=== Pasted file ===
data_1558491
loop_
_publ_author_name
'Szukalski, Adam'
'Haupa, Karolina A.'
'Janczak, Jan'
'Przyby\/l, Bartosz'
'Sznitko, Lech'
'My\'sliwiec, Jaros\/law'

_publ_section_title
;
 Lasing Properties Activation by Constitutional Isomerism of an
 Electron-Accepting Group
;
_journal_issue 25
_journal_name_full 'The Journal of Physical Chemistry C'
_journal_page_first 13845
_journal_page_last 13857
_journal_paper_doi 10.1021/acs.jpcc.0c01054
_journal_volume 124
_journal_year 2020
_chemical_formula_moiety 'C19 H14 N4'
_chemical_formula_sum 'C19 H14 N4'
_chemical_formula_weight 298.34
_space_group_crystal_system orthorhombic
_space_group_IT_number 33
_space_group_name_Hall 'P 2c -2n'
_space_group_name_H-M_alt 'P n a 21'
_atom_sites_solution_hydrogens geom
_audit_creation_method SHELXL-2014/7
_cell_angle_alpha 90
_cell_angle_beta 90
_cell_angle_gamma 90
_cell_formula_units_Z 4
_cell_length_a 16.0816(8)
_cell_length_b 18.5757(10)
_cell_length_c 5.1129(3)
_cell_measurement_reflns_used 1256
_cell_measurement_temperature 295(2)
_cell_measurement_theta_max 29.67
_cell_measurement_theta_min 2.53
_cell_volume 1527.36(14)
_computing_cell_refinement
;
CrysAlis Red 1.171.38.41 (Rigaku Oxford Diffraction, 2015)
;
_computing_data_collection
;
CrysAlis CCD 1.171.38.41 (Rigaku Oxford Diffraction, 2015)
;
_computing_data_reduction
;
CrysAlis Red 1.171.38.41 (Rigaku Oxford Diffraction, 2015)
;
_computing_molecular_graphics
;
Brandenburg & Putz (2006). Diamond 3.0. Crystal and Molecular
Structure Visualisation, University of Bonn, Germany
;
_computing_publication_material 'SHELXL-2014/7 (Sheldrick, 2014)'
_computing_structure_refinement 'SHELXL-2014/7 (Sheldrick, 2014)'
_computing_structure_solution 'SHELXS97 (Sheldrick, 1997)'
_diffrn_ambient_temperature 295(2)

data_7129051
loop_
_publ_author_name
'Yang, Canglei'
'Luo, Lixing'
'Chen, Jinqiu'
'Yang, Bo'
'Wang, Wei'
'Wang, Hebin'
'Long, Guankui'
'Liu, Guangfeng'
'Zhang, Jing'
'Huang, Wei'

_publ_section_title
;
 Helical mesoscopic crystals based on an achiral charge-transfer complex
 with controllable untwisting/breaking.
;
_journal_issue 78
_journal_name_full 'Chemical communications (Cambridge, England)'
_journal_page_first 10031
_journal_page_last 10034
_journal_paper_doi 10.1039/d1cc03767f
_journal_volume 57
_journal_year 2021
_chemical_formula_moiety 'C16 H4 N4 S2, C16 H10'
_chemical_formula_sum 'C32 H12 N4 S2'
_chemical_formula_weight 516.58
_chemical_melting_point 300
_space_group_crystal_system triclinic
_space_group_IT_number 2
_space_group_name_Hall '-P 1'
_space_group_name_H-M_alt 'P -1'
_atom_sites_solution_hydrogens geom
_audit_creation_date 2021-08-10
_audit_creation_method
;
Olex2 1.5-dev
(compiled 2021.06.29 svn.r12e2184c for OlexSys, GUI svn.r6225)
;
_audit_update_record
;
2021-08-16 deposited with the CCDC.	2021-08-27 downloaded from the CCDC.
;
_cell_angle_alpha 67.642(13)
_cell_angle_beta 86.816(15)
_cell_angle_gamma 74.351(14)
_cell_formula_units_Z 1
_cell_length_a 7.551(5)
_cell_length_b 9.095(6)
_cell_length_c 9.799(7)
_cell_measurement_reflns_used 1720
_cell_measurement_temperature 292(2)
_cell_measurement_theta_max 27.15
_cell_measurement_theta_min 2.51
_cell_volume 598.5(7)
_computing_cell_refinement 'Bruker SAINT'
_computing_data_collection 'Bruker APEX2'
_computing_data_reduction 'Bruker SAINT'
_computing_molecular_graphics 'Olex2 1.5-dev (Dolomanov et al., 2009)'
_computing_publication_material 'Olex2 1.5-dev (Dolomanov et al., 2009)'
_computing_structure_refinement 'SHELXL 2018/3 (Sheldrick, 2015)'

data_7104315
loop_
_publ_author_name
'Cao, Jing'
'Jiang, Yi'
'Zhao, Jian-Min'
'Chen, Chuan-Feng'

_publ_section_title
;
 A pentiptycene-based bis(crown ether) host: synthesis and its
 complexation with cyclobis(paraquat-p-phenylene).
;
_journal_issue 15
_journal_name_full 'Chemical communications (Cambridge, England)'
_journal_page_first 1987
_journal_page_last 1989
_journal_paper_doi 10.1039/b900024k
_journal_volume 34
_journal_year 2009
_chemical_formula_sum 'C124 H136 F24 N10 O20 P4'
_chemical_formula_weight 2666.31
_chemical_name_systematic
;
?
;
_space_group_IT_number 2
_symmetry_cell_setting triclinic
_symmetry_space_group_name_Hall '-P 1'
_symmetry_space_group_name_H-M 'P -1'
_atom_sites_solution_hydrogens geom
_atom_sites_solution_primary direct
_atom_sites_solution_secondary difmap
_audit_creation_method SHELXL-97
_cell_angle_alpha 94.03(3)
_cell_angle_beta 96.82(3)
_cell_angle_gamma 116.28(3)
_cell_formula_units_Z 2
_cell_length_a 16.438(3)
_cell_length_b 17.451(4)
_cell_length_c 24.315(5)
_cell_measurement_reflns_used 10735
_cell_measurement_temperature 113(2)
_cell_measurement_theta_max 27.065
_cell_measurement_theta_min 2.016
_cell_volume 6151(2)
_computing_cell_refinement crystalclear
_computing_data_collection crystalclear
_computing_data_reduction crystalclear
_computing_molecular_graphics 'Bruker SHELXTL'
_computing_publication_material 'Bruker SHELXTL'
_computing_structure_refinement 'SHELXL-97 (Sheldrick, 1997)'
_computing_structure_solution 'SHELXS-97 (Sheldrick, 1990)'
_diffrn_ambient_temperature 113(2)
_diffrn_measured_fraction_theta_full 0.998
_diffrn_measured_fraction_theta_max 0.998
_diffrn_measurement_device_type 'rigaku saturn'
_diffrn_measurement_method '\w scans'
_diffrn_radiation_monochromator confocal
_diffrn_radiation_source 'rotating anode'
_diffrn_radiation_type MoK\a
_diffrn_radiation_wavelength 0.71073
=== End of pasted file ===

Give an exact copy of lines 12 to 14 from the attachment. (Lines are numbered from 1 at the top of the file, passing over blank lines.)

 Lasing Properties Activation by Constitutional Isomerism of an
 Electron-Accepting Group
;